DETROIT (Reuters) – Pete Buttigieg, who entered the Democratic presidential race as a relative unknown and positioned himself as the future of the party during an improbable rise to the top tier of a crowded 2020 field, planned on Sunday to end his White House bid, a campaign aide said.
FILE PHOTO: Democratic 2020 U.S. presidential candidate former South Bend, Indiana Mayor Pete Buttigieg attends a campaign event in Raleigh, North Carolina, U.S., February 29, 2020. Picture taken February 29, 2020. REUTERS/Eric Thayer
Buttigieg, 38, a former two-term mayor from South Bend, Indiana, and an Afghanistan war veteran, narrowly won the Iowa caucuses that kicked off the nominating race in February and finished a close second in New Hampshire.
But his early momentum from those rural, mostly white states did not translate into electoral success in the more diverse states of Nevada and South Carolina.
After finishing a distant third in the Nevada caucuses, Buttigieg came in fourth on Saturday in South Carolina, where he won support from just 3% of African-American voters.
The centrist Democrat’s withdrawal from the race could help former Vice President Joe Biden, a fellow moderate who got a much-needed victory on Saturday and now is looking to wrest momentum from liberal front-runner Bernie Sanders in this week’s 14-state Super Tuesday nominating contests.
Buttigieg planned to announce his decision in South Bend later on Sunday, according to his campaign.
Buttigieg had sought to unite Democrats, independents and moderate Republican voters, arguing his status as a Washington outsider could rebuild a majority to defeat Republican President Donald Trump in November’s general election.
But he faced persistent questions about his ability to win over black voters, a core Democratic voting bloc.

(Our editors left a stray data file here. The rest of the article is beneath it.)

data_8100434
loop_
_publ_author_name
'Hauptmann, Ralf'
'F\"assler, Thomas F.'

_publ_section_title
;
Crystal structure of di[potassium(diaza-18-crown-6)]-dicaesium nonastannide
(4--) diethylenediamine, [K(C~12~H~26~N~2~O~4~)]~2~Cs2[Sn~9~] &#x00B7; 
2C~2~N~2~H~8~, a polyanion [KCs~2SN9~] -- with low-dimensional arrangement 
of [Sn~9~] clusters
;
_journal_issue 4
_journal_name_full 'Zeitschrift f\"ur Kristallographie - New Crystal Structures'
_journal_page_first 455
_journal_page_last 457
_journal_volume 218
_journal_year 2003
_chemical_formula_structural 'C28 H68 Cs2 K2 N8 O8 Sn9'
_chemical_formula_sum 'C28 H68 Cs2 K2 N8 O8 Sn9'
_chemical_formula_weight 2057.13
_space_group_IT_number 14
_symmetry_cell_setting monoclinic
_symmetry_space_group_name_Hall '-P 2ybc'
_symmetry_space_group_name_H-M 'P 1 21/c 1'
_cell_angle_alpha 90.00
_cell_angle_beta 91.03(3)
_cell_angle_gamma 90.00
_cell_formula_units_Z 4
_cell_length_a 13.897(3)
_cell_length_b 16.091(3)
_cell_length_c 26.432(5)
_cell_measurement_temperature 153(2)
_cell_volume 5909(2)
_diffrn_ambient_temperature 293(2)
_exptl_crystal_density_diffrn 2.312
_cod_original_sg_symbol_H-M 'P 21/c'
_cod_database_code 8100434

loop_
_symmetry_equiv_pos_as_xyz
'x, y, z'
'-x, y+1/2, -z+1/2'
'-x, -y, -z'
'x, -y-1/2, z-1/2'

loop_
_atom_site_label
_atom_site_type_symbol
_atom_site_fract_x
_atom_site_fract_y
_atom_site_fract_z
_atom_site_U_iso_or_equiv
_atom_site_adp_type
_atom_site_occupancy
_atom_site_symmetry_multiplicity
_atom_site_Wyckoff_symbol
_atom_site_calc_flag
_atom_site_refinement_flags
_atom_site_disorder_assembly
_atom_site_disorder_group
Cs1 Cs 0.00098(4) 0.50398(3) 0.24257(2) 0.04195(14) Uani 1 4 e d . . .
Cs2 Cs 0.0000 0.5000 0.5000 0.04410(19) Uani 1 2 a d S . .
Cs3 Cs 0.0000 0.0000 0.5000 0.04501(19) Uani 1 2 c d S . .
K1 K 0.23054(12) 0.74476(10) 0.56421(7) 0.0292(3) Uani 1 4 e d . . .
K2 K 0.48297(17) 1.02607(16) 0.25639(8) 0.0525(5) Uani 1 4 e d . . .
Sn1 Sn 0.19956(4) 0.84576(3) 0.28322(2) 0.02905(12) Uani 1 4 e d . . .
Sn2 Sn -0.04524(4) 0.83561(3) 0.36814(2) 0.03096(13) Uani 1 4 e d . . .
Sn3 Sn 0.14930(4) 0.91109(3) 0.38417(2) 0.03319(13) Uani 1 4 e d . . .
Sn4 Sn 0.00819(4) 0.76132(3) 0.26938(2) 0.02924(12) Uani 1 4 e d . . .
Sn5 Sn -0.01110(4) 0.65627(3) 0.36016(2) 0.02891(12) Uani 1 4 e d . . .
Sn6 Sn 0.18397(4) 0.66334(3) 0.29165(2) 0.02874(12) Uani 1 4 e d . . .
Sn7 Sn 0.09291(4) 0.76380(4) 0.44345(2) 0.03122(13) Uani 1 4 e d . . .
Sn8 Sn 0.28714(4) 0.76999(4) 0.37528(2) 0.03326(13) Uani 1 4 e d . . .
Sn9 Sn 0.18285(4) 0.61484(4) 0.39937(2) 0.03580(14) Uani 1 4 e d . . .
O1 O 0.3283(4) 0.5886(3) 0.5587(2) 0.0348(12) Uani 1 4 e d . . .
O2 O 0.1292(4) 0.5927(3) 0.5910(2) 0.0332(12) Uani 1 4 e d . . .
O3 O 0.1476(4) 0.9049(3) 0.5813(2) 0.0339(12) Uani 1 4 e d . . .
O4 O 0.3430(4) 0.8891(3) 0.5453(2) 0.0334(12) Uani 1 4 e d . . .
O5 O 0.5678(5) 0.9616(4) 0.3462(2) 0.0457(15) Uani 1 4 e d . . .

Buttigieg’s tenure as South Bend mayor, which ended on Jan. 1, drew scrutiny for a lack of diversity on the local police force and a fatal shooting of a black resident by a police officer. He also did not have Biden’s national profile or long-standing relationships with the black community.
Buttigieg would have been the first openly gay major-party presidential nominee in U.S. history. He did not make his sexuality a centerpiece of his candidacy, although his husband, Chasten Buttigieg, a teacher he married in 2018, regularly accompanied him on the campaign trail.
The former mayor promised a departure from the politics of the past. As a “proud son” of Indiana, he argued he could speak directly to voters struggling economically in crucial swing states such as Michigan and Wisconsin that handed Trump the presidency in 2016.
A U.S. Navy veteran who often spoke of his military service and Christian faith on the campaign trail, Buttigieg was critical of Sanders’ uncompromising liberal proposals, which Buttigieg warned could alienate moderate Democratic voters ahead of “the fight of our lives” to unseat Trump.
At the televised debate ahead of the South Carolina primary, Buttigieg said Sanders’ shifting estimates to fund proposals such as a government-run healthcare system for all would doom the Democratic Party in November.
“I can tell you exactly how it all adds up. It adds up to four more years of Donald Trump,” Buttigieg said.
Buttigieg, who had considerable early success in fundraising, came under fire from Democratic competitors, including progressive Senator Elizabeth Warren, over the transparency of his campaign’s finances.
She questioned whether he was beholden to his big-money donors and criticized his ritzy, closed-door fundraiser in a wine cave in California.
Before Biden’s South Carolina win, Buttigieg had argued he was the only candidate who had proven he could beat Sanders in state contests. His campaign had laid out a strategy to get through Super Tuesday contests and focus on later primaries where it believed it had an edge.
But that changed as the race remained outsized and questions mounted about possibly non-viable contenders splitting moderate votes to give Sanders, a self-described democratic socialist, an easy path to the nomination.
Still, his decision to drop out caught some supporters by surprise. A big crowd already had gathered on Sunday night for the candidate’s scheduled event in Dallas when they learned he was no longer coming.
Reporting by Michael Martina, Jarrett Renshaw, Joey Roulette and Eric Thayer; Editing by Colleen Jenkins and Peter Cooney